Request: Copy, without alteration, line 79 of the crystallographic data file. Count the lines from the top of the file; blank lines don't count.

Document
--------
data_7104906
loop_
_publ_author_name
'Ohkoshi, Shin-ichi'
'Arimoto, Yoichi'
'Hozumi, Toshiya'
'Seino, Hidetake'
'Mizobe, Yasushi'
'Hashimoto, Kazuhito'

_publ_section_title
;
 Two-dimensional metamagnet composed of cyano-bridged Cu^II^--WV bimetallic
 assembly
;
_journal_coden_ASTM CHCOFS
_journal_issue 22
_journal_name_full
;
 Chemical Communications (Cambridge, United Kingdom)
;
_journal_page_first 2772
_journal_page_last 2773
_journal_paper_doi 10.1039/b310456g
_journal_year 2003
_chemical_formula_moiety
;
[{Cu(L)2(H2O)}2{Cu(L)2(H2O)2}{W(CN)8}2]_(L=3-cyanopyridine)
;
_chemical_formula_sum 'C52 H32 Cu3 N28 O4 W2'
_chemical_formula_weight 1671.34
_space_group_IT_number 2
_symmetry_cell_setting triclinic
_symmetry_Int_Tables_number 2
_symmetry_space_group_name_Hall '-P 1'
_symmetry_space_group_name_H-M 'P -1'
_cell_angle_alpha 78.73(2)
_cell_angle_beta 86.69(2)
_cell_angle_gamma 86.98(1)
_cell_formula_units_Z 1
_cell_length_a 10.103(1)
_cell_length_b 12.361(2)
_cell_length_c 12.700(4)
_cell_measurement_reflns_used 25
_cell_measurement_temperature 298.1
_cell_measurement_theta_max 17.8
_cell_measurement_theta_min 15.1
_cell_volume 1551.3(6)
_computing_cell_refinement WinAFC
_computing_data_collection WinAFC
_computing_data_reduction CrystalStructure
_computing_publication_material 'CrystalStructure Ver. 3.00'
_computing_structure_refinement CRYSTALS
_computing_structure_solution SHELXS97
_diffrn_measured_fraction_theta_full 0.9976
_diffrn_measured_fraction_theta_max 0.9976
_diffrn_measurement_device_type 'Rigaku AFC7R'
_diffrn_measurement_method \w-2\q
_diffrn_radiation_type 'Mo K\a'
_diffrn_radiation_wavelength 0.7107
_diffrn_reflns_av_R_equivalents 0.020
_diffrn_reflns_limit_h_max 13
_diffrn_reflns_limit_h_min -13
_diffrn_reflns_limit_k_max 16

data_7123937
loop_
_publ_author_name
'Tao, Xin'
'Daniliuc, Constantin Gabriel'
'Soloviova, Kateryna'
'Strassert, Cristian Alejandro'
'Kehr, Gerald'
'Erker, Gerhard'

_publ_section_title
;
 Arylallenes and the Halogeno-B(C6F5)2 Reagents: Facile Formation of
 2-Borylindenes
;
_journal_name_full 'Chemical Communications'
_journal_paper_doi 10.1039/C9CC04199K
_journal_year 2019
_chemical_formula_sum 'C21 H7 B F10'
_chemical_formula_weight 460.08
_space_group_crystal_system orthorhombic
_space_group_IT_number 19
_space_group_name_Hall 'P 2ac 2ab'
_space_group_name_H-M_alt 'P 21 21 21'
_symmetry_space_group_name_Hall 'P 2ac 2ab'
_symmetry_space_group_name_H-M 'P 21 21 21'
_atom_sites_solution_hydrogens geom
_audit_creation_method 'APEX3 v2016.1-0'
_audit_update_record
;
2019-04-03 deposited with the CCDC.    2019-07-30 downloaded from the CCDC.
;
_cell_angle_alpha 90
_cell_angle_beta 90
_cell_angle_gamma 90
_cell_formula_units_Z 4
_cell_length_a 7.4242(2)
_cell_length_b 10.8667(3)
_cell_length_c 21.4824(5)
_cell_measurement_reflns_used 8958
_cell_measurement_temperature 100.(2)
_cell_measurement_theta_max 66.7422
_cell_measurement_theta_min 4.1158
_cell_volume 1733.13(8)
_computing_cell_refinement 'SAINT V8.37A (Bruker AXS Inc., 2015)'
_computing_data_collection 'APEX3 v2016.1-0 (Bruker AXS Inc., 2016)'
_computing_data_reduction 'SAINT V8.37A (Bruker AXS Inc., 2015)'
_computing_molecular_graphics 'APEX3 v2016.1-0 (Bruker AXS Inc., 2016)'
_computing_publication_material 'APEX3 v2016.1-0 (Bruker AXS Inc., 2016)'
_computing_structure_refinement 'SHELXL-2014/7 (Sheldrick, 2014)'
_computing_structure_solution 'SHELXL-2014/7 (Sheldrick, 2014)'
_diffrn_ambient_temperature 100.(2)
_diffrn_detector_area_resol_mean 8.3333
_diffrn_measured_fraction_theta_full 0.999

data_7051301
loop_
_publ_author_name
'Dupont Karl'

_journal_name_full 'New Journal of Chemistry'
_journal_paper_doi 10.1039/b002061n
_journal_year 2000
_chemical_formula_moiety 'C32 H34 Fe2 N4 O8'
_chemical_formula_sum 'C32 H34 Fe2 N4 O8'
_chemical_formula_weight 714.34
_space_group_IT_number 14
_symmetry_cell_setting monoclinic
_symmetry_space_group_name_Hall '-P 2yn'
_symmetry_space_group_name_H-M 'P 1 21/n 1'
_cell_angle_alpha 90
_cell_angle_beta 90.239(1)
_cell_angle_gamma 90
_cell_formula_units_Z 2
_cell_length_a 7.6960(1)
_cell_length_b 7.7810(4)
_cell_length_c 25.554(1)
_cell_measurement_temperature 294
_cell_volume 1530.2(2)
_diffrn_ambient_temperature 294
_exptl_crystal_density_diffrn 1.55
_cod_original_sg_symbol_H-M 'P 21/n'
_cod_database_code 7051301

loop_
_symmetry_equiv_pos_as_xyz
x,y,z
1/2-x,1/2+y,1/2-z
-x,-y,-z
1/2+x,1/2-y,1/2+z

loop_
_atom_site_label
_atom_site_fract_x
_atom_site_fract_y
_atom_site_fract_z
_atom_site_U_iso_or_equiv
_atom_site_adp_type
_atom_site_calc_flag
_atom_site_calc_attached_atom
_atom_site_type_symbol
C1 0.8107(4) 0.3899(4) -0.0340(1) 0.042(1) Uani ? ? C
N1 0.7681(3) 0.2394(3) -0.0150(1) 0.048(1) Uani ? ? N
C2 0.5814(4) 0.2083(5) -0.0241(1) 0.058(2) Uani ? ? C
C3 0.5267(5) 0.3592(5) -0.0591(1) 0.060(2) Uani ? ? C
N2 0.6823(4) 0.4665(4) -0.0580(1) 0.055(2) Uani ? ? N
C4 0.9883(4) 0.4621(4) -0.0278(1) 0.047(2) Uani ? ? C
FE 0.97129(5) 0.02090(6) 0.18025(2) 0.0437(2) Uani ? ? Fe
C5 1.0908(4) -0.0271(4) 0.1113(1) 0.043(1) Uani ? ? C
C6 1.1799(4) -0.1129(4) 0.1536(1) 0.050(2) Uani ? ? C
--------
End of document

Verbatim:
_journal_paper_doi 10.1039/C9CC04199K